By Steen Videbaek
Monday 7 October 2019
Several years ago, I left my comfortable government desk job as an economist in New Zealand to retrain as a primary school teacher. It was a difficult decision. On one hand, was the search for more meaningful work. On the other, large costs, including lost income, having to start my career again, as well as the thought of going back to university, with its lectures, assignments and exams.
Not long into my teaching qualification, I encountered the first major hurdle, the first teaching practice (practicum). Fortunately, I found myself in familiar territory. I was matched with the primary school that I attended as a child. Coincidentally, and to my delight, I found myself in a classroom with my first teacher. Impressive as almost 30 years had passed - perhaps I should have asked her about teacher retention! At any rate, a supportive school, with a hint of nostalgia, meant that my first real experience of teaching was very positive.
Upon returning to university, I noticed that some of my classmates hadn’t made it back. The general consensus was that a lack of practical classroom behaviour management training was the main cause. We eagerly awaited the training but it never came. Viewed as a positive, maybe those who left just found out relatively early that teaching wasn’t for them. Future practicums would bring new challenges, like countless hours preparing differentiated lesson plans from scratch. While autonomy was great, I often wondered what happened to the scaffolding for trainee teachers.
At the end of the year, with my head ringing with the theories of Piaget and Vygotsky, and a lukewarm confidence that my courses had equipped me with the practical skills I needed to succeed as a teacher, I started applying for jobs. While private and local schools were tempting, I decided to go where the need was the greatest. Somewhere I thought I could have the largest impact. My destination was a small rural school, located on an idyllic peninsula. Native Kiwi birds even roamed the school grounds at night. The peninsula’s inhabitants were a diverse socioeconomic mix, from families living in poverty to millionaires (and even a Swiss billionaire!). The school itself had witnessed a phoenix-like revival under an inspirational new headmaster. From teetering on the brink with just six students, it had rapidly grown to 80 students when I joined. Because of the growth, my first classroom was temporarily housed in one of the oldest schoolhouses in New Zealand. The native wood floors and vaulted ceilings were beautiful but made for terrible acoustics. Every chair scrape and whisper was magnified. Multiplied by twenty students who didn’t whisper, it was deafening, even disorientating. My class, like the peninsula’s population, came from the widest possible mix of socioeconomic background imaginable. It was also a mixed age class, with seven to 13-year-olds, and the academic achievement level ranged from kindergarten to university level. They were amazing children with massive untapped potential, but some also had external challenges that I couldn’t begin to understand. Behavioural issues, SEND, and mental health all added to the inherent complexity of classroom life. It soon became clear that my initial teacher training hadn’t given me the practical evidence-based tools that I needed to succeed.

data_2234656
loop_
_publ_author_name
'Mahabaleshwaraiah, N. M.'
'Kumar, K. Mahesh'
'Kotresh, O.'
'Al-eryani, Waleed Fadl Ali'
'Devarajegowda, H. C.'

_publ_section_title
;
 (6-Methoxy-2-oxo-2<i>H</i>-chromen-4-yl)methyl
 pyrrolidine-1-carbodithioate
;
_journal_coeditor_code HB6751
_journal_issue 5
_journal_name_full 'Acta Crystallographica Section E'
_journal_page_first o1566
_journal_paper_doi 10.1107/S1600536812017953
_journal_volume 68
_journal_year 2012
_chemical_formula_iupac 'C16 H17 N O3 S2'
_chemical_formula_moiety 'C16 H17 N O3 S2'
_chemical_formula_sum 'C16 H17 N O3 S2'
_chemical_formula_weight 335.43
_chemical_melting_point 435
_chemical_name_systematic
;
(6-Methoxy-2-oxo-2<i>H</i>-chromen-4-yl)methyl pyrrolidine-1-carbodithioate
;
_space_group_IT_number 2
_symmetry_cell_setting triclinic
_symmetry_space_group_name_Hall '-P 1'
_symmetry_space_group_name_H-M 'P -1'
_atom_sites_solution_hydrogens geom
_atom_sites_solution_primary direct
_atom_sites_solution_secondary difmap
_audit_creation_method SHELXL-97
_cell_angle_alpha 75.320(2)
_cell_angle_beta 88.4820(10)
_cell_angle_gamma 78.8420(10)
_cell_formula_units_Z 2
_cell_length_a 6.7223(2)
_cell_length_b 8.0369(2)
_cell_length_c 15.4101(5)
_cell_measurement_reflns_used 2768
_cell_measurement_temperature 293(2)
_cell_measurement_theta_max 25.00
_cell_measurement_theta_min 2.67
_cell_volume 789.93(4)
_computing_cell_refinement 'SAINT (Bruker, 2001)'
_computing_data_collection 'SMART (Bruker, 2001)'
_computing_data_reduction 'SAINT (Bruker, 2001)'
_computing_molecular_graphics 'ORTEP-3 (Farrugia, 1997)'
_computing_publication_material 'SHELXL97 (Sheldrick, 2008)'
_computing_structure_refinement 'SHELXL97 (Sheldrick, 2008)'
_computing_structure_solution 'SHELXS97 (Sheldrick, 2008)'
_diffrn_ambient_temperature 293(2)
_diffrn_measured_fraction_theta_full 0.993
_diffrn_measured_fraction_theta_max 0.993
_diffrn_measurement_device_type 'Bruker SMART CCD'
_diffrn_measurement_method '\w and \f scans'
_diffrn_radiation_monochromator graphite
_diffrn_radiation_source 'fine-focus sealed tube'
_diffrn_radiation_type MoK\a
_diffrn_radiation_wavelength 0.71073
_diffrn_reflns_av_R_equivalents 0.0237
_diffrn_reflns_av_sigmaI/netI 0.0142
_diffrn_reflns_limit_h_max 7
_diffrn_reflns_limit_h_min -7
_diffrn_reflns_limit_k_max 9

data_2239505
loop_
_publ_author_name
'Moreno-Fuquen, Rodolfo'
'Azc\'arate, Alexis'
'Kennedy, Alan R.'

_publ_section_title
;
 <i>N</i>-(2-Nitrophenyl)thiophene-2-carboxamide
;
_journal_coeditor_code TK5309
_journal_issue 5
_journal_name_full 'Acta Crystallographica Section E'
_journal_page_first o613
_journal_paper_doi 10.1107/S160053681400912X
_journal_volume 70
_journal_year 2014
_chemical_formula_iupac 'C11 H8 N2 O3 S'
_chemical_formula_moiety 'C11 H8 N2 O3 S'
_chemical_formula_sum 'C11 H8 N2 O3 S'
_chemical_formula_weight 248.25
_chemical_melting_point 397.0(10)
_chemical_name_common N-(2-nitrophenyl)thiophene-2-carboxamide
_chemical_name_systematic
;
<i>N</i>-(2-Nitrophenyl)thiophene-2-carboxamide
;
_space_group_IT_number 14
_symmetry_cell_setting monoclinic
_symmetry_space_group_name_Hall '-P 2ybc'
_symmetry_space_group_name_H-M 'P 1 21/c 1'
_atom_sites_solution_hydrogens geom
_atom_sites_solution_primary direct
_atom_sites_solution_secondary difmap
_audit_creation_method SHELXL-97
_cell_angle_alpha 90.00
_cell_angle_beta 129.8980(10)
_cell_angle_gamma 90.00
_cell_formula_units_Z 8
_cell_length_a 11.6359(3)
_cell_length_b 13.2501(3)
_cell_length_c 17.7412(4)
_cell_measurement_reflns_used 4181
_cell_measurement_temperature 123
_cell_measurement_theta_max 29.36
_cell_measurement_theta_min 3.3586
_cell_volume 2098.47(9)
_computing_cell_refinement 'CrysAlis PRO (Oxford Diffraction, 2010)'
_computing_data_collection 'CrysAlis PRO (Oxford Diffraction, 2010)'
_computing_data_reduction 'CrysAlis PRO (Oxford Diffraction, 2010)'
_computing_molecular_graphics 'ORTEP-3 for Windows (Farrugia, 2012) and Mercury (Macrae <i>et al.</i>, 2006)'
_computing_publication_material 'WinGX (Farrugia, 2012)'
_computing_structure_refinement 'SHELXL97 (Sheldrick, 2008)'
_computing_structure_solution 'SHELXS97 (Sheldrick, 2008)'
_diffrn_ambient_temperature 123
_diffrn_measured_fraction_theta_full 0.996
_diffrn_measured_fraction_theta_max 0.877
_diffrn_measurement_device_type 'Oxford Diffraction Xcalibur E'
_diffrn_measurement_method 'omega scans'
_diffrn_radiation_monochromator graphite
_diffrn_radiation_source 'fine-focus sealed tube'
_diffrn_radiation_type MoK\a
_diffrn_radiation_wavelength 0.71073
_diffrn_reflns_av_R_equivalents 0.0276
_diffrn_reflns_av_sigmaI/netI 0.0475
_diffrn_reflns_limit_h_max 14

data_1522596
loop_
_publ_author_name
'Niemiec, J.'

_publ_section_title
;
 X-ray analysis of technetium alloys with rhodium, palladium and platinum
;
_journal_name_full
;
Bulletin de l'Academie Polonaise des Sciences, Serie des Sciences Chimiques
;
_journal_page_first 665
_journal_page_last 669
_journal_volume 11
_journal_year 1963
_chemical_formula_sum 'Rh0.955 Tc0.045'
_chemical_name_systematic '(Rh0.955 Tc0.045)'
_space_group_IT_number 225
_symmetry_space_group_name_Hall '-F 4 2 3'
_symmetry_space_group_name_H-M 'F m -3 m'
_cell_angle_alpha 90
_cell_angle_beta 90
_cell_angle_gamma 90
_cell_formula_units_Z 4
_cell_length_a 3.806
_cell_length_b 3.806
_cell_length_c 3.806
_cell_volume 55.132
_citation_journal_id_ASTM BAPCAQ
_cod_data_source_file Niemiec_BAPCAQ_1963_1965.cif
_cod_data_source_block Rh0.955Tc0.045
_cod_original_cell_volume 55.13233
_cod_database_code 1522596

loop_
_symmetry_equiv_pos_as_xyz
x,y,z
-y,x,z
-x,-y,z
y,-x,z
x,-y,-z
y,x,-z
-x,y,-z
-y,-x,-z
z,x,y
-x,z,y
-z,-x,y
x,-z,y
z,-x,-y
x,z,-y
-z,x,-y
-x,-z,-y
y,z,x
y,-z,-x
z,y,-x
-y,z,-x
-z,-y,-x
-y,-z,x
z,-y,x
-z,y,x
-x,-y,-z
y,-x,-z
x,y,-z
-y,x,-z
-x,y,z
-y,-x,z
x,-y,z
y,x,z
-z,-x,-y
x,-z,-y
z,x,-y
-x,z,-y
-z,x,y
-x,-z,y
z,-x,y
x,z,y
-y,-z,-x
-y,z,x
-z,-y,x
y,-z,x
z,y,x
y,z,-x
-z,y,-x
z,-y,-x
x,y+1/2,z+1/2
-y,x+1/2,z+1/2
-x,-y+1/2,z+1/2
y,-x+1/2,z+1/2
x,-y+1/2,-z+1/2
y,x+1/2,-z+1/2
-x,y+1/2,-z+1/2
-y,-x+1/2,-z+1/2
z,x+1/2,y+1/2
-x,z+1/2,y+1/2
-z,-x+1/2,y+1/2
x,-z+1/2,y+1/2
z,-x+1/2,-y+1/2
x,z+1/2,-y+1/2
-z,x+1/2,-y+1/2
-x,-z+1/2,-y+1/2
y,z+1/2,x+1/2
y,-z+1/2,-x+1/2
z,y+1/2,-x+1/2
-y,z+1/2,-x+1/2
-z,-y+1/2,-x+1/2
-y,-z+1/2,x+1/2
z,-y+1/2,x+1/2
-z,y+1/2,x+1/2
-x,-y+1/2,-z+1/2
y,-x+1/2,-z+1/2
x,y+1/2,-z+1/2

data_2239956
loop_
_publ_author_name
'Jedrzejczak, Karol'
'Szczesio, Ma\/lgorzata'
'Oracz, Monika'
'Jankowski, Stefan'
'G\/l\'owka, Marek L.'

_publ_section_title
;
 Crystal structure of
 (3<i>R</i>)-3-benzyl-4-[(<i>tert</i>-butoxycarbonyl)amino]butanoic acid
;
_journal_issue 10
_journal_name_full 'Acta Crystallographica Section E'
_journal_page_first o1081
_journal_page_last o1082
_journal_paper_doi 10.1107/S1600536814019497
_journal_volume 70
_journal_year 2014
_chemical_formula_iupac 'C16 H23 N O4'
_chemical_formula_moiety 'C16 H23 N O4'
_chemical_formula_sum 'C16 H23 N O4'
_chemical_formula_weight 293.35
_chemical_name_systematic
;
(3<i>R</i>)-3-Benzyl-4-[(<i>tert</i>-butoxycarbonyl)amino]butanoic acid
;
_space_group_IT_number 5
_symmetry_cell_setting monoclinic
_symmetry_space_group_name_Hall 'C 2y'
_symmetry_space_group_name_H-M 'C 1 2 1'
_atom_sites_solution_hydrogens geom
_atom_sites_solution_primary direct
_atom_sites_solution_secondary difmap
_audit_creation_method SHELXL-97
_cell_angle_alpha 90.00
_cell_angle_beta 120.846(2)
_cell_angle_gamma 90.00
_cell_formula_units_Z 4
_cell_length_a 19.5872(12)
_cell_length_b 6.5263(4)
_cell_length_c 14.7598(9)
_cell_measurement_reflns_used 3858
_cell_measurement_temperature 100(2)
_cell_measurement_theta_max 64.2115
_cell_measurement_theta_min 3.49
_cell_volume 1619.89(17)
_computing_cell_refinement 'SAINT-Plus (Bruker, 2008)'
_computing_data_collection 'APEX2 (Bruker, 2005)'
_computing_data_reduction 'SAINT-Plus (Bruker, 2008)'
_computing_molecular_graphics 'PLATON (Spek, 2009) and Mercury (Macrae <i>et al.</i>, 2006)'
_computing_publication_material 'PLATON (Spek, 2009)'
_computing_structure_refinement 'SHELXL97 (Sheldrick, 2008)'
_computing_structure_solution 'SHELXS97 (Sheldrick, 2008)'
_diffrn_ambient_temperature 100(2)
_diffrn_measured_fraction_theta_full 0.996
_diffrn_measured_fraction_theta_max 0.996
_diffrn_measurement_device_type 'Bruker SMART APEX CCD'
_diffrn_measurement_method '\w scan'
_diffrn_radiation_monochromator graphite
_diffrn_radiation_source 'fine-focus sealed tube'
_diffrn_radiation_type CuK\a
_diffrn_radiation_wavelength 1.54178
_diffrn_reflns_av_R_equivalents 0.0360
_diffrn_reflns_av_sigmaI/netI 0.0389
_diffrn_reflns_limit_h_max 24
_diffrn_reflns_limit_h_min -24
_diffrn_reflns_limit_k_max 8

Unfortunately, the end result of long hours, perfectionism and a nagging frustration that I should have been making more progress with my students, ultimately meant that I became a teacher retention statistic. It was tough to leave my class as I hated the idea of being yet another unstable element in their lives. But in my mind, the personal cost didn’t justify the small gains I was making. One student commented that I was bombproof, I felt anything but. ‘Practice Shock’ is a very apt term.
My experience as an NQT closely matches the results of a 2019 British Journal of Educational Studies article.  They surveyed UCL London graduates to see why they trained and what factors led them to leave (or thinking about leaving). Wanting to ‘make a difference’; wanting to work with young people; love of the subject (in my case mathematics); and being inspired by their own teachers came out top. The top reasons for leaving included wanting to improve work-life balance and workload. NFER’s own research provides insights into teacher workload. It found that on average teachers work intensively over fewer weeks of the year and this leads to a poorer work-life balance and higher stress levels.
I would ultimately return to teaching in a setting that was very different from my first. A private school in Denmark, with amazing teacher to student ratios and even more generous preparation-time. Of course, the challenges of being a teacher never go away. While I have now left teaching again to work at the National Foundation for Educational Research (NFER), I hope to return to the classroom one day.
NFER has a range of research on teacher workforce, including recruitment and retention. If you are interested in learning about these topics click here.
 Perryman, J; Calvert, G; (2019) What motivates people to teach, and why do they leave? Accountability, performativity and teacher retention. British Journal of Educational Studies.